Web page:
Tomorrow is Earth Day. Or depending on where you are in the world, it could already be today. Or if you’re reading this post tomorrow, then it’s also today for you. Let me start again. Earth Day is April 22 and it’s a day where we are meant to honor this humble planet we call home. You may be aware of all sorts of initiatives, like how you might be able to get a free cup of coffee if you bring your own reusable cup or how some places might turn off all their lights for an hour.

The thing is that so many of these initiatives are inherently fleeting. They’re meant to make you feel better about yourself, temporarily relieving some of the guilt associated with our modern standards of living. Turning off the lights for one hour, one day a year doesn’t make much of a difference if you drive a gas guzzler 50 miles to work every other day of the year.

Out of Sight, Out of Mind

Believe me, I’m no tree-hugging hippie, but I do recognize that we should all be treating the environment better. Reusable is better than recyclable, which is better than disposable. There’s a growing market for all sorts of eco-friendly products and more fuel-efficient vehicles.

A big part of the challenge, as I see it, is that most people see global climate change and related concerns as some far-off problem. It’s something that future generations can deal with, so we can just keep kicking the can a little further down the road. But that’s not at all true; we just don’t see the impact of our choices right away, so we try to skirt the responsibility.

The hope is that Earth Day can remind us of such considerations, motivating us to make changes throughout the year to take better care of our planet. But then we forget and we regress to our old ways, only to put in another token gesture next year so we can feel better about ourselves. How can we break this cycle?

The Power of Positive Change

Despite how you might feel about some of its business practices and how it handled that whole smart meter fiasco, BC Hydro is at least doing a couple of things right. For those of you from elsewhere in the world, BC Hydro is main electric utility in our area.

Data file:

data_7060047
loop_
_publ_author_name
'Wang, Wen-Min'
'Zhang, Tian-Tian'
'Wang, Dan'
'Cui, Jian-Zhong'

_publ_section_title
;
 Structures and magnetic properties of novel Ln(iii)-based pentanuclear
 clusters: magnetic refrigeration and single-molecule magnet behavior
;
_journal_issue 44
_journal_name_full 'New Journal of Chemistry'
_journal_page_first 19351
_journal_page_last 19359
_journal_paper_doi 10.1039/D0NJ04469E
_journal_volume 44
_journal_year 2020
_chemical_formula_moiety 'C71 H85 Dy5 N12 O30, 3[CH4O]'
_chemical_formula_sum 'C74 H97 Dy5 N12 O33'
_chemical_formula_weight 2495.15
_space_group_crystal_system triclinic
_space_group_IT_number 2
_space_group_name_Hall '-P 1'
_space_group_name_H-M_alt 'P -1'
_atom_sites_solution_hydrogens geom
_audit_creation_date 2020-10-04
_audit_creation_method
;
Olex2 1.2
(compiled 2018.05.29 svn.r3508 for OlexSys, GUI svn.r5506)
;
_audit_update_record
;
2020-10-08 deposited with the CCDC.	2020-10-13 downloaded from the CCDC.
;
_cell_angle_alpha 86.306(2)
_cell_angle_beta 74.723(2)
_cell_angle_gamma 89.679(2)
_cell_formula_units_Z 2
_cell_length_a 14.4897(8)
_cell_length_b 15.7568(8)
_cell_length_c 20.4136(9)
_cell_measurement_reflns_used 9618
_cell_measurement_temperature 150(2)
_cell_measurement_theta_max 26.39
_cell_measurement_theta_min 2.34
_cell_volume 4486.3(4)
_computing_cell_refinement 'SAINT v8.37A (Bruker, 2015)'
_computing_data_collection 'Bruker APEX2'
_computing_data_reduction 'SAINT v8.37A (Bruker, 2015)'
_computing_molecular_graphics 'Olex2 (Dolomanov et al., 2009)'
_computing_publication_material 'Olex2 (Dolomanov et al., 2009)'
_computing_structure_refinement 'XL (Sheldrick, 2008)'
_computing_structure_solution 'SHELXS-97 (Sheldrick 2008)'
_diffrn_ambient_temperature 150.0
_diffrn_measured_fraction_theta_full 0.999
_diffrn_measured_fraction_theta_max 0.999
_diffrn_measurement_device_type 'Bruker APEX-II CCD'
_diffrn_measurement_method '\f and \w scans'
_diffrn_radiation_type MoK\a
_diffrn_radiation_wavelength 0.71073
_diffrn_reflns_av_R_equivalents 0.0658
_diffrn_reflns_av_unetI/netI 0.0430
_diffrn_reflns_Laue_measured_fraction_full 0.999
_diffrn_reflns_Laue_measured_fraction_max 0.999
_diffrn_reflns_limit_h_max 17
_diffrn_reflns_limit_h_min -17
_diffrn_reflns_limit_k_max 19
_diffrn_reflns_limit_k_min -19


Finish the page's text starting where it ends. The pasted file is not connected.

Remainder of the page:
We’re fortunate in that our electricity is generated through hydroelectric dams (hence BC Hydro’s name), which is generally preferable over more harmful alternatives. That’s not what I want to talk about today. Instead, look at the screenshot below.

Power consumption comparison

While there are no trophies to be won or characters to level up, BC Hydro leverages the power of gamification through its online interface. Not only can you track your daily consumption for any given period (and how you did compared to the same time last year), but you can also compare your consumption against your neighbors. It looks like I am doing pretty well. You could say I’m winning.

Every Day Is Earth Day

I’m positive that BC Hydro did not create this tool on its own; they’re probably licensing a solution from a third-party provider. I’m also reasonably confident that other utility companies provide a similar interface to their customers. As demographics shift away from baby boomers and more toward tech-savvy youngsters, gamification could play a bigger and more effective role in environmental decision-making.

Do you know what I would like to see? An anonymized leaderboard listing similar homes nearby, so long as people can choose to opt out. I can already see that I’m consuming less electricity than other typical homes in my area, but am I the best?

Inquiring minds want to know… because I want to win.